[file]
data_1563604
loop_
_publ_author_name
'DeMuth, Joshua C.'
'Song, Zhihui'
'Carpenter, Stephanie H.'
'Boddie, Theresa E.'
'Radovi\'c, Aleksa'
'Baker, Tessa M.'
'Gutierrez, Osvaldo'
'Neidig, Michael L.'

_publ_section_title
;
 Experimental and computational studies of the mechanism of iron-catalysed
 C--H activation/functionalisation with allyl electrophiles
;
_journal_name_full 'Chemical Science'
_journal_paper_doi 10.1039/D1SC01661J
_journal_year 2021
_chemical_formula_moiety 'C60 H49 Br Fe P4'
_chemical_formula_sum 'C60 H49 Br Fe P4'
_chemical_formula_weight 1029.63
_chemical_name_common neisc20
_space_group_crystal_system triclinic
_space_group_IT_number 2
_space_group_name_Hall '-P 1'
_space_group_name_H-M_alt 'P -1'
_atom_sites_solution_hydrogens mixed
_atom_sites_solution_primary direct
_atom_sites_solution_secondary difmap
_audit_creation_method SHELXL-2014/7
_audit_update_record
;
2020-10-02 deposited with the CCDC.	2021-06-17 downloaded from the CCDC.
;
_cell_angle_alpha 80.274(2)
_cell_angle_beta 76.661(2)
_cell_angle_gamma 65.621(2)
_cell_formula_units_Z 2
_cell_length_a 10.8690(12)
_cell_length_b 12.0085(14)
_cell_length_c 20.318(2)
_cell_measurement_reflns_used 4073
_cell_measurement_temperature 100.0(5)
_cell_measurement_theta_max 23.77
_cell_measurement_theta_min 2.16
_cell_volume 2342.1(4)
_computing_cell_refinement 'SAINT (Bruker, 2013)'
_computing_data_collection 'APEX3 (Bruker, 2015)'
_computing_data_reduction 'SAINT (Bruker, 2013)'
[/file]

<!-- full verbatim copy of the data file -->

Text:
data_1563604
loop_
_publ_author_name
'DeMuth, Joshua C.'
'Song, Zhihui'
'Carpenter, Stephanie H.'
'Boddie, Theresa E.'
'Radovi\'c, Aleksa'
'Baker, Tessa M.'
'Gutierrez, Osvaldo'
'Neidig, Michael L.'

_publ_section_title
;
 Experimental and computational studies of the mechanism of iron-catalysed
 C--H activation/functionalisation with allyl electrophiles
;
_journal_name_full 'Chemical Science'
_journal_paper_doi 10.1039/D1SC01661J
_journal_year 2021
_chemical_formula_moiety 'C60 H49 Br Fe P4'
_chemical_formula_sum 'C60 H49 Br Fe P4'
_chemical_formula_weight 1029.63
_chemical_name_common neisc20
_space_group_crystal_system triclinic
_space_group_IT_number 2
_space_group_name_Hall '-P 1'
_space_group_name_H-M_alt 'P -1'
_atom_sites_solution_hydrogens mixed
_atom_sites_solution_primary direct
_atom_sites_solution_secondary difmap
_audit_creation_method SHELXL-2014/7
_audit_update_record
;
2020-10-02 deposited with the CCDC.	2021-06-17 downloaded from the CCDC.
;
_cell_angle_alpha 80.274(2)
_cell_angle_beta 76.661(2)
_cell_angle_gamma 65.621(2)
_cell_formula_units_Z 2
_cell_length_a 10.8690(12)
_cell_length_b 12.0085(14)
_cell_length_c 20.318(2)
_cell_measurement_reflns_used 4073
_cell_measurement_temperature 100.0(5)
_cell_measurement_theta_max 23.77
_cell_measurement_theta_min 2.16
_cell_volume 2342.1(4)
_computing_cell_refinement 'SAINT (Bruker, 2013)'
_computing_data_collection 'APEX3 (Bruker, 2015)'
_computing_data_reduction 'SAINT (Bruker, 2013)'